Development of new coal mines and oil and gas fields not compatible with 1.5 °C limit on global warming
If the nine largest coal-producing countries were to fully extract and burn their coal reserves, it is estimated to lead to the release of approx. 940 billion tonnes of climate-damaging greenhouse gases. This corresponds to around 60 % of the total carbon budget that may still be emitted if global warming is to stay below 1.5 °C degrees, as agreed by the international community in the Paris Climate Agreement of 2015.
These are some of the findings reached by an international team of researchers with the participation of Oeko-Institut. The results were published today on the website of Environmental Research Letters. For the first time, these researchers show all CO2 emissions still committed by existing and approved fossil fuel extraction projects. Their study complements the latest findings of the International Energy Agency (IEA) that no new coal mines or oil and gas fields should be developed if global warming is to be limited to 1.5 °C.
Climate protection: 40 % of fossil fuel reserves must not be burned
The study concludes that almost 40 % of developed fossil fuel reserves must remain in the ground to stay within the 1.5 °C limit if there is no large-scale carbon capture and storage (CCS).
The researchers analyzed a database of more than 25,000 oil and gas fields and a newly developed dataset of coal mines in nine of the largest coal-producing countries. According to this data, Russia – with its large developed reserves of oil, gas and coal – accounts for 13 % of the global total of developed fossil fuel reserves. Nearly 90 % of such reserves are in just 20 countries – in China, Russia, Saudi Arabia and the United States, followed by Iran, India, Indonesia, Australia, Canada and Iraq.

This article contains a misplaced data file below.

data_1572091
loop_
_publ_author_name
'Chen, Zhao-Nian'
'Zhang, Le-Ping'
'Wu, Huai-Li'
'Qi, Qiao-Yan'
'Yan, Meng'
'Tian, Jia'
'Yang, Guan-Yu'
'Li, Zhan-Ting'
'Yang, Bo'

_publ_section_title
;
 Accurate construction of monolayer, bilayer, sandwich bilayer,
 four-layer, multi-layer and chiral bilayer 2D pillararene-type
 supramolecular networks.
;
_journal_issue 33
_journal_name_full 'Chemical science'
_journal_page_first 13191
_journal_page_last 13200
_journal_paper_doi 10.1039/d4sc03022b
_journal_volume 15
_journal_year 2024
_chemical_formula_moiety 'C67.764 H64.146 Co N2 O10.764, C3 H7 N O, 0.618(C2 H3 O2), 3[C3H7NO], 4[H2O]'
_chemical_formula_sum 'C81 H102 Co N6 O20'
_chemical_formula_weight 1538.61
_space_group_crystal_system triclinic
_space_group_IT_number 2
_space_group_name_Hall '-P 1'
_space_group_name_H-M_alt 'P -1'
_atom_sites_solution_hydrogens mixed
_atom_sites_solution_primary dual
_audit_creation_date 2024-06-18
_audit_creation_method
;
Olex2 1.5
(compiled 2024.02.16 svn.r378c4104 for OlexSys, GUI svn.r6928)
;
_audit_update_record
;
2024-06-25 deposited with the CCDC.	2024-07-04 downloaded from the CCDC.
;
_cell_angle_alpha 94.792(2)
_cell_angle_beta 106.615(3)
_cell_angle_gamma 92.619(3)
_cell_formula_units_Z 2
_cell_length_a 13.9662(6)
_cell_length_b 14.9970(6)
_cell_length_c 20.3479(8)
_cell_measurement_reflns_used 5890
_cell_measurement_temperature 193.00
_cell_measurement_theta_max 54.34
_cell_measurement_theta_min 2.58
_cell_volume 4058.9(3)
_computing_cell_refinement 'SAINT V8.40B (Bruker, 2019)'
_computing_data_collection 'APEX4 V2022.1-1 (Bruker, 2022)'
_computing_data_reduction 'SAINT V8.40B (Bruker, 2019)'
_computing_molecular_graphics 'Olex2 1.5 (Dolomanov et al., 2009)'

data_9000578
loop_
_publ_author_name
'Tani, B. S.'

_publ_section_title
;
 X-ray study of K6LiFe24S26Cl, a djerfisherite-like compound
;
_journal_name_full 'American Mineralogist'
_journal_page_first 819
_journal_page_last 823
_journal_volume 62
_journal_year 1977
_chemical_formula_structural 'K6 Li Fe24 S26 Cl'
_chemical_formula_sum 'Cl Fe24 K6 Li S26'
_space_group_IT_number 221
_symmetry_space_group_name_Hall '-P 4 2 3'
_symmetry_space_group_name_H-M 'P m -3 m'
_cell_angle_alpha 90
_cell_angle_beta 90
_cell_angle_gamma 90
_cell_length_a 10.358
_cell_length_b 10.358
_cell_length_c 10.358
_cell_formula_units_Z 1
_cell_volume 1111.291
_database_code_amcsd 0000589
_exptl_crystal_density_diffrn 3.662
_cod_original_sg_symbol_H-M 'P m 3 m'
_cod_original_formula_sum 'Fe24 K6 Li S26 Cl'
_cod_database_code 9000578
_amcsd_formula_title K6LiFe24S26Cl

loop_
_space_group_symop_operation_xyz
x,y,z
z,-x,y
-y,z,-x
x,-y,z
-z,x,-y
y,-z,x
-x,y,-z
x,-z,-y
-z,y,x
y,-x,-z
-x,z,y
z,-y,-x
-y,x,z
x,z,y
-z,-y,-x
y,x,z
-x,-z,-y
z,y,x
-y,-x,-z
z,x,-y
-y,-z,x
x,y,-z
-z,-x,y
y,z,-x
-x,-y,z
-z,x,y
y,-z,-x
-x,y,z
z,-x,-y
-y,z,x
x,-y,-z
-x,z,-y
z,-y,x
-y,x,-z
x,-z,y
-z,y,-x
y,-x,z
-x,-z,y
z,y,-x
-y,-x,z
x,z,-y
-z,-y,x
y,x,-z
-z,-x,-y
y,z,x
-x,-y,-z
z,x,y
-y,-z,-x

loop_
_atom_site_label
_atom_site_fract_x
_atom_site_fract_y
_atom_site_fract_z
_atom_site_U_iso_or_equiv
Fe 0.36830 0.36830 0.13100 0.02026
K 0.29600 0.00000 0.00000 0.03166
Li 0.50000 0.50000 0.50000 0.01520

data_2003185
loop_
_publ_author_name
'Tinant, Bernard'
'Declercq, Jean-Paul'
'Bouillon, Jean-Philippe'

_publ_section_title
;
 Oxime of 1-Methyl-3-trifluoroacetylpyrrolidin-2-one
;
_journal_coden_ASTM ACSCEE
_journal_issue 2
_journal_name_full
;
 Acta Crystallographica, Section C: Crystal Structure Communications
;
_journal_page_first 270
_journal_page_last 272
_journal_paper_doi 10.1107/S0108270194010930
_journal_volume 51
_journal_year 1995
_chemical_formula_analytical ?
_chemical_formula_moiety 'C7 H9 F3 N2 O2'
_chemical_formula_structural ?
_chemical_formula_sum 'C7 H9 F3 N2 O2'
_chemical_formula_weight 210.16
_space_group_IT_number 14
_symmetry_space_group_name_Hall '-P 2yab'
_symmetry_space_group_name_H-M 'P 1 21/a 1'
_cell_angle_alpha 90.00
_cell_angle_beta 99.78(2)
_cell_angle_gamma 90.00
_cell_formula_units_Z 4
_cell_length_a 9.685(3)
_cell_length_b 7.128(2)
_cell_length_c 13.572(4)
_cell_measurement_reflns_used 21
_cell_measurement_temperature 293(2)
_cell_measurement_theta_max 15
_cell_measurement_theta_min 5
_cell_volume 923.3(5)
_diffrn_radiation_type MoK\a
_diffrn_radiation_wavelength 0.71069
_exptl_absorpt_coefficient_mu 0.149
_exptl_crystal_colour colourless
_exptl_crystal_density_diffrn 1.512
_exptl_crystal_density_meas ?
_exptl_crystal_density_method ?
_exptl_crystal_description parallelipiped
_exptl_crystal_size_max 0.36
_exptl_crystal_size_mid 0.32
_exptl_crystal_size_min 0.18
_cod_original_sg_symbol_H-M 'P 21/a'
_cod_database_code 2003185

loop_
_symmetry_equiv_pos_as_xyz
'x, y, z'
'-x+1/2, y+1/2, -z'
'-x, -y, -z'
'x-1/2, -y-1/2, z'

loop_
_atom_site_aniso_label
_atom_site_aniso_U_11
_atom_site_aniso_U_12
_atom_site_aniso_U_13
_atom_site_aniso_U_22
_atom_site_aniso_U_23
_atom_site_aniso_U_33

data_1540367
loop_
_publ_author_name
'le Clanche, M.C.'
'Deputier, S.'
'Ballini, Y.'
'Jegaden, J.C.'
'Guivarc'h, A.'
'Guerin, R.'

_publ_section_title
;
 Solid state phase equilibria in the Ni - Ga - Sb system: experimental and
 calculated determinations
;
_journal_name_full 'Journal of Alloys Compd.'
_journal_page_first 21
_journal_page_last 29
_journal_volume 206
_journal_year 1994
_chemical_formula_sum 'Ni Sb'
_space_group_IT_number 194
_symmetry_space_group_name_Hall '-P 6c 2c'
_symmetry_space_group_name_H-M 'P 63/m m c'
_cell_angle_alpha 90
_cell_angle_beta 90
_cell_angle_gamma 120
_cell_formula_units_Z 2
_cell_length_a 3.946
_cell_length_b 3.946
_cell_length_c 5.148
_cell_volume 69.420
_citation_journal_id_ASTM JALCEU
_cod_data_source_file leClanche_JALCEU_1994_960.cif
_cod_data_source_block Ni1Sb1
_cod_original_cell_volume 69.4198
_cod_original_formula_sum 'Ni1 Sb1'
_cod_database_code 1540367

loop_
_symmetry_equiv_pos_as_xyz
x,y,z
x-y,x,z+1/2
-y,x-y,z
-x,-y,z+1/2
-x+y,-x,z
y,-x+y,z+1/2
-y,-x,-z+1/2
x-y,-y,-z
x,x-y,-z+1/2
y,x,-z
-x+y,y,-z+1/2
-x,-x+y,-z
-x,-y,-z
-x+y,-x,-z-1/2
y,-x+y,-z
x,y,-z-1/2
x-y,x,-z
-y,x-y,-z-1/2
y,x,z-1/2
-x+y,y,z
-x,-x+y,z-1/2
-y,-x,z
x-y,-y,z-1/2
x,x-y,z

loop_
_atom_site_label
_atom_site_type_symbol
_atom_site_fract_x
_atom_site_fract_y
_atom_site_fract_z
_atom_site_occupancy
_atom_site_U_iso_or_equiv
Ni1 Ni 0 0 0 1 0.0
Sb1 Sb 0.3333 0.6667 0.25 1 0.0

“Governments can avoid new barriers to climate action by not issuing new licences or permits for fossil fuel exploration or extraction,” says Dr Roman Mendelevitch, co-author of the study. “At the same time, this allows them to channel investments into future-proof forms of energy production.”
Study “Existing fossil fuel extraction would warm the world beyond 1.5 °C” (first published by Environmental Research Letters)
Article “Study: Existing oil, gas, and coal extraction sites need to be closed down to stay within 1.5C, findings show” on the Environmental Research Letters website